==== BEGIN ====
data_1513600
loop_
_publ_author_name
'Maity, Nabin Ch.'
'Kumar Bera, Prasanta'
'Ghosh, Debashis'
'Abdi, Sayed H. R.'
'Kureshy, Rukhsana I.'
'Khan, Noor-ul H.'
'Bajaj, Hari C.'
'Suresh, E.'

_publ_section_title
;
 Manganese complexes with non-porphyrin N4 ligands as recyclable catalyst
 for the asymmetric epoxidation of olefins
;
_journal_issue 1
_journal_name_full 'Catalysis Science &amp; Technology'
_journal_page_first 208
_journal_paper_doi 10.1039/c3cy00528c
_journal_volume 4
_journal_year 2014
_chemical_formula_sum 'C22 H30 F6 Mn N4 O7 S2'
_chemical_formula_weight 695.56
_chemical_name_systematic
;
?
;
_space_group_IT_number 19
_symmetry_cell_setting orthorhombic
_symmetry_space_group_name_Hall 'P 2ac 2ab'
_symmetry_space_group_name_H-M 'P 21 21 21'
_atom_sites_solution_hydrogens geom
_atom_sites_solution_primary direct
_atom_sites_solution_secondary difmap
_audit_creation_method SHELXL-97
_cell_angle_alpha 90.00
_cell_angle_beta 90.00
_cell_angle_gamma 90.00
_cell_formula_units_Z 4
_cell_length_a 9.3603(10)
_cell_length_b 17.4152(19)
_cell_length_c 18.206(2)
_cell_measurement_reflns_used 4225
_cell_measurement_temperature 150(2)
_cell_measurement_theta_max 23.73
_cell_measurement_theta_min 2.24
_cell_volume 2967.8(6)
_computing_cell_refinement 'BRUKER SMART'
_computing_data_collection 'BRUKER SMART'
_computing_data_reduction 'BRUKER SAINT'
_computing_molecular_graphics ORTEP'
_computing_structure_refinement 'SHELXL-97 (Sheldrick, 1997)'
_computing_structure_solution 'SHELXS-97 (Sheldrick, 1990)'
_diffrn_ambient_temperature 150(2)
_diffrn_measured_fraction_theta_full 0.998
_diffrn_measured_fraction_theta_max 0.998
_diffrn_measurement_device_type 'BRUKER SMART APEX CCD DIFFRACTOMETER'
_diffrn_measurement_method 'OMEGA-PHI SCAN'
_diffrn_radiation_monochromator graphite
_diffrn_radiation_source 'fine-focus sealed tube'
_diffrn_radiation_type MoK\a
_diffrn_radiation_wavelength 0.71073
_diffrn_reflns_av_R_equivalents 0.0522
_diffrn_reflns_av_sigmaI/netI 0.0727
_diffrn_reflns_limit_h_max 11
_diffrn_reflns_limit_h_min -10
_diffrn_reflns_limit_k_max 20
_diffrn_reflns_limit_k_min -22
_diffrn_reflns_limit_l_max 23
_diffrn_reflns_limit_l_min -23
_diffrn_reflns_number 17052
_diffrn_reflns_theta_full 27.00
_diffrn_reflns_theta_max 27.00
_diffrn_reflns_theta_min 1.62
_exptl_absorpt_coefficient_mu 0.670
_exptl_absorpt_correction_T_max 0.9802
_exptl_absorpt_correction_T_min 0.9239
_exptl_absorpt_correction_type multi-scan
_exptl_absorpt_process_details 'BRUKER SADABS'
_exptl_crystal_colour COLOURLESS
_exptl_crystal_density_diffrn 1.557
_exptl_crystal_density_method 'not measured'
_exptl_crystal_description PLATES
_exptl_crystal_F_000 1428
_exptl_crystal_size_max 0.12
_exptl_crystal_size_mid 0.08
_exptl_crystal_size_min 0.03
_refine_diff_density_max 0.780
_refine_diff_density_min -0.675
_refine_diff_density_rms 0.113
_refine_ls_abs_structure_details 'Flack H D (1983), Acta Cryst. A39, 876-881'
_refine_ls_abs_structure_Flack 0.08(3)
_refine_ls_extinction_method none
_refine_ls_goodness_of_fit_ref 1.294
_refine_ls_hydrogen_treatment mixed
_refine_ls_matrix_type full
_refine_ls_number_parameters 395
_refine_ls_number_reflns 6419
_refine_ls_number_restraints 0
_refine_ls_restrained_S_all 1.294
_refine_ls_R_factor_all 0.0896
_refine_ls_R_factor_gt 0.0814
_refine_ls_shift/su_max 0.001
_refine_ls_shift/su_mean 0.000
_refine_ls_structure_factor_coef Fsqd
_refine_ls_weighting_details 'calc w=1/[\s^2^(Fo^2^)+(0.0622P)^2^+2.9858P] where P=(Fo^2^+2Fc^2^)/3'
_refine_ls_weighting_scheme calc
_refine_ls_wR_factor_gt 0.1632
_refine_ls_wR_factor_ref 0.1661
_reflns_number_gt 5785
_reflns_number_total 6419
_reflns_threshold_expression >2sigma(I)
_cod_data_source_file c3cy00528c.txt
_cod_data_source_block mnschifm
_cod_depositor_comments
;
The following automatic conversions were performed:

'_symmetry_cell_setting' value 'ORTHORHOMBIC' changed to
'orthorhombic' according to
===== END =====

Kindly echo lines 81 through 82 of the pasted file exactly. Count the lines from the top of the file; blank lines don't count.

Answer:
_exptl_crystal_colour COLOURLESS
_exptl_crystal_density_diffrn 1.557